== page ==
# Lesson 18: Addition within 20

## Lesson Objectives

- Review Touching/Counting Patterns for numbers 1-9
- Add within 20
- Identify pairs of numbers whose sum is 20
- Use TouchPoints as a strategy in computation

- Join together groups of objects to add
- Add using Pictorial TouchPoints
- Count on using TouchPoints

## Materials

- Extend Workbook (Page 18)
- Counters or manipulatives
- TouchMath’s Foam Numerals with TouchMath’s TouchPoints with or without pictures
- TouchMath’s number line
- Whiteboard, dry eraser markers, and dry eraser
- Board game that goes in sequential order
- Dice (optional)

## Step 1: Warm Up (5 min)

Pull out a board game of of your choosing that goes in sequential order. Show students that if you needed 10 spaces left to win the game and you rolled a 6, that you could identify the missing addend for the number of spaces left to win (4). Place a counter on a part of the board game and tell students the first number that was rolled. Ask them how many more would they need on the second dice to win the game.

## Step 2: Vocab Review (5 min)

Review addends, addition, addition sign, equals, sum, and counting on. Introduce the term “unknown” and “missing addend.” Explain that there will be a missing addend, or an “unknown number,” in the addition problems that they will need to figure out. Remind students that there are multiple ways to show adding but in this lesson you will be using counters and the TouchPoints to combine addends to find the sum. You will also use dots to represen the unknown addend. Sum is the answer to an addition sentence. It means the same as total, in all, and altogether.

## Step 3: Model (5 min)

On the whiteboard, write an addition problem (e.g. 10+4). Show that first this problem, students will solve like they did in the previous lesson: identify the larger addend, say the number, cross it out, and count on the TouchPoints of the second addend to find the sum (10, cross it out, 11, 12, 13, 14; 10+4=14). For the second problem, write 11 + __ = 13. Remind students to find the larger number (11), cross it out, and now count on and as they count, make a dot above the line until they get to 13 (2 total dots should be above the line). Explain that the dot is like a TouchPoint. It helps the quanitity to be added. Ask how many dots did they make, and to write 2 above the number line, and then read the equation (11+2=13). Show a few more problems with and without unknowns.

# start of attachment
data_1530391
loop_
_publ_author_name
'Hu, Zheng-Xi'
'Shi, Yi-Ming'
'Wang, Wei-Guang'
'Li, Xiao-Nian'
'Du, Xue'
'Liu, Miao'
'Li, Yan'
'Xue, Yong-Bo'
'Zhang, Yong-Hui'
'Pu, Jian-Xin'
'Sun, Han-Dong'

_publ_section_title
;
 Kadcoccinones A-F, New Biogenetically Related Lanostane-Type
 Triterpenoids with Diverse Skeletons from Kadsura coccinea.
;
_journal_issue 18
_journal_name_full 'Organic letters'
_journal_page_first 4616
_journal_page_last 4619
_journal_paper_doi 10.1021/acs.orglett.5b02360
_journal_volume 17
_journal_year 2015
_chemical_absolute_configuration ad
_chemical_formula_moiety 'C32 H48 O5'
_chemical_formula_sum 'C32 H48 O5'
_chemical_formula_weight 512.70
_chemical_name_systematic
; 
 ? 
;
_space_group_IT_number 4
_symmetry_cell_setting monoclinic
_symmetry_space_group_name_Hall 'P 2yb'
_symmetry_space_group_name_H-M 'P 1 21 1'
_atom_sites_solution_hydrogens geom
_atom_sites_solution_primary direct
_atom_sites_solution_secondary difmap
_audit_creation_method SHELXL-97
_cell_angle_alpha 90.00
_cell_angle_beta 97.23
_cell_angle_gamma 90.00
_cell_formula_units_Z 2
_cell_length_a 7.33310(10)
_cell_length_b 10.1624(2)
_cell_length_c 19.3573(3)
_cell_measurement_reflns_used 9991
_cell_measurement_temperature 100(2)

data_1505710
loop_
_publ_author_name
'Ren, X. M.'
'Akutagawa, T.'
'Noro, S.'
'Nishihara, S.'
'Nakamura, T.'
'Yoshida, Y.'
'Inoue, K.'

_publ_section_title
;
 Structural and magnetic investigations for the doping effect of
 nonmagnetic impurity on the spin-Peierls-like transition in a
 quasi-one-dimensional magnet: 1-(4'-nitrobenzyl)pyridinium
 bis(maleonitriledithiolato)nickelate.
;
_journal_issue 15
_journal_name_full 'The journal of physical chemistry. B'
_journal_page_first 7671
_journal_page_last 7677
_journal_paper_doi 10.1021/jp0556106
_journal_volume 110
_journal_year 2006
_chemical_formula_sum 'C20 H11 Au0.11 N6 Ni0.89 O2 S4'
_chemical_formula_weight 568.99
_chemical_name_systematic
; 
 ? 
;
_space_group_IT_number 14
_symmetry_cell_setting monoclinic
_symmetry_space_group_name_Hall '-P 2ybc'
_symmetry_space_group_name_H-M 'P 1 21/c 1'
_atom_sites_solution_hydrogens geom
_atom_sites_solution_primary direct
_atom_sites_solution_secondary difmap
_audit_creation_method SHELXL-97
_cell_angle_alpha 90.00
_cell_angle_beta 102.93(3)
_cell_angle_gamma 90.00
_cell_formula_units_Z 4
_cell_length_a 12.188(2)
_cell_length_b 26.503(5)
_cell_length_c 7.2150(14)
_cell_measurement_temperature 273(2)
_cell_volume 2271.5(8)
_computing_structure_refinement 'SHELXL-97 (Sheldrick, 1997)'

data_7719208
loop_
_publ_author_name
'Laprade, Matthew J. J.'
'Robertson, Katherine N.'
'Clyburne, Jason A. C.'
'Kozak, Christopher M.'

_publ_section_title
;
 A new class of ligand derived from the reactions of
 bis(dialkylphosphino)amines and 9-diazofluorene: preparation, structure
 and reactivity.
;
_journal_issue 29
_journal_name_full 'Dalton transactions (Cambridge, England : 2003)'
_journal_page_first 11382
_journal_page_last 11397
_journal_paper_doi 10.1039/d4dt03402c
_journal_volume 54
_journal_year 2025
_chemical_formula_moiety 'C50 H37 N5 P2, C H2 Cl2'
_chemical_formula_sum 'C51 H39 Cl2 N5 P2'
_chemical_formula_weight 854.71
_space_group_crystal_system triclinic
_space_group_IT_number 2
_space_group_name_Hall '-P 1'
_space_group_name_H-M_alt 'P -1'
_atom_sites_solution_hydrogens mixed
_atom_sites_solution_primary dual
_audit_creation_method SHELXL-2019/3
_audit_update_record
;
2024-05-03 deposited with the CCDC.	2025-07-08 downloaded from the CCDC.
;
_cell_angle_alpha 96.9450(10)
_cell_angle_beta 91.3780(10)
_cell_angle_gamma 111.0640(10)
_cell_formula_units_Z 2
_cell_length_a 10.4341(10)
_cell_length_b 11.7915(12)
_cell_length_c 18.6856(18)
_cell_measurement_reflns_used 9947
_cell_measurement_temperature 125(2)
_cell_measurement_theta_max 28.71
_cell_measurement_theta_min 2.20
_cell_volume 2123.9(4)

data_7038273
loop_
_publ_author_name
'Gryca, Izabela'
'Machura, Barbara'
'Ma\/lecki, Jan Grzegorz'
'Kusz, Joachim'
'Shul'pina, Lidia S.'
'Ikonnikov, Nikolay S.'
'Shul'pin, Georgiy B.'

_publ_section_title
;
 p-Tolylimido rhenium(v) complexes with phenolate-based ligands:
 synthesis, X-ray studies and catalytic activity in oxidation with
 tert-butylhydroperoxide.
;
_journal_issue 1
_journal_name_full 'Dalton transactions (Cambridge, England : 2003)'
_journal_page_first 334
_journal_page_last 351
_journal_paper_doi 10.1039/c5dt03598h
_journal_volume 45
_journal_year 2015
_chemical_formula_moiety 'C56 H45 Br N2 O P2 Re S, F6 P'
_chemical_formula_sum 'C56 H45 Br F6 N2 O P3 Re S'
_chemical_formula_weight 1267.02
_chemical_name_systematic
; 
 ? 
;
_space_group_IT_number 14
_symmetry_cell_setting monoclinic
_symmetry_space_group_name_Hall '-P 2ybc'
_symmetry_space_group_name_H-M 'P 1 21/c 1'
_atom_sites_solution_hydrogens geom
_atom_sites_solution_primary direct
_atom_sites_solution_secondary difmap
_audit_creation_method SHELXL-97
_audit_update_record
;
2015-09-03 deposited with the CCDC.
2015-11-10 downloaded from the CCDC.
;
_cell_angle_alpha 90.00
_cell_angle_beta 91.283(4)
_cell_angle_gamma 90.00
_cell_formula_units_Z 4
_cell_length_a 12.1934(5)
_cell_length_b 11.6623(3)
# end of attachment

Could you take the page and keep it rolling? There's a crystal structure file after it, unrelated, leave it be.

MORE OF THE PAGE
## Step 4: Guided Practice (5 min)

Now have students work in pairs or within groups. Give students an addition problem with sums no larger than 10 to start, using the Foam Numerals and TouchPoints. Once you have given the first problem (e.g. 5+3). Have students identify the larger number using their numbers lines, as needed (5). Then, have students place TouchPoints on the smaller number (3) and count on from the larger number after saying the number first (“6,7,8,” and repeat the whole fact: 5+3=8). Remind students when they get to paper and pencil, to cross out the larger number as you say the number aloud, then count on the second number. Give students addition problems with sums no larger than 10 and with a missing addend. Tell students to use their number lines, Foam Numerals and TouchPoints to help them solve for the missing addends. Increase sums to 20 during guided practice.

## Step 5: Student Practice (5 min)

Go to Student Workbook Page (18). Read the directions at the top of the page. Tell students to use the Foam Numerals and TouchPoints as needed, and to have their TouchMath number line vertical to identify the larger number of the addition problems. For the first problem, remind students to say the larger number (14) and then count on using the TouchPoints of the other number (15,16,17), and repeat the addition problem (14+3=17), then write the answer to the right of the equation sign on the line provided. Remind students to cross out the larger number before the count on the second number, so not to accidentally count the first number again. For the next problem, have students identify the larger number and then place a dot in the box when counting on: 12,13,14,15,16,17 (6 total dots should be in the box). Ask them to count how many dots they made and then to write the number in the box. For the third problem, have students count from 2 on to 12 and place dots in the box as they count on: 3,4,5,6,7,8,9,10,11,12 (10 total dots should be in the box). Again, ask them how many, and to write the number in the box (10), then repeat the addition math fact aloud (“10+2=12”). Repeat these steps for the next 4 problems, remembering to cross out the larger number before counting the TouchPoints on the second number (if provided).

## Step 6: Wrap Up (5 min)

To wrap up the lesson, review the learning objectives and core vocabulary words again and ask your students about their experience.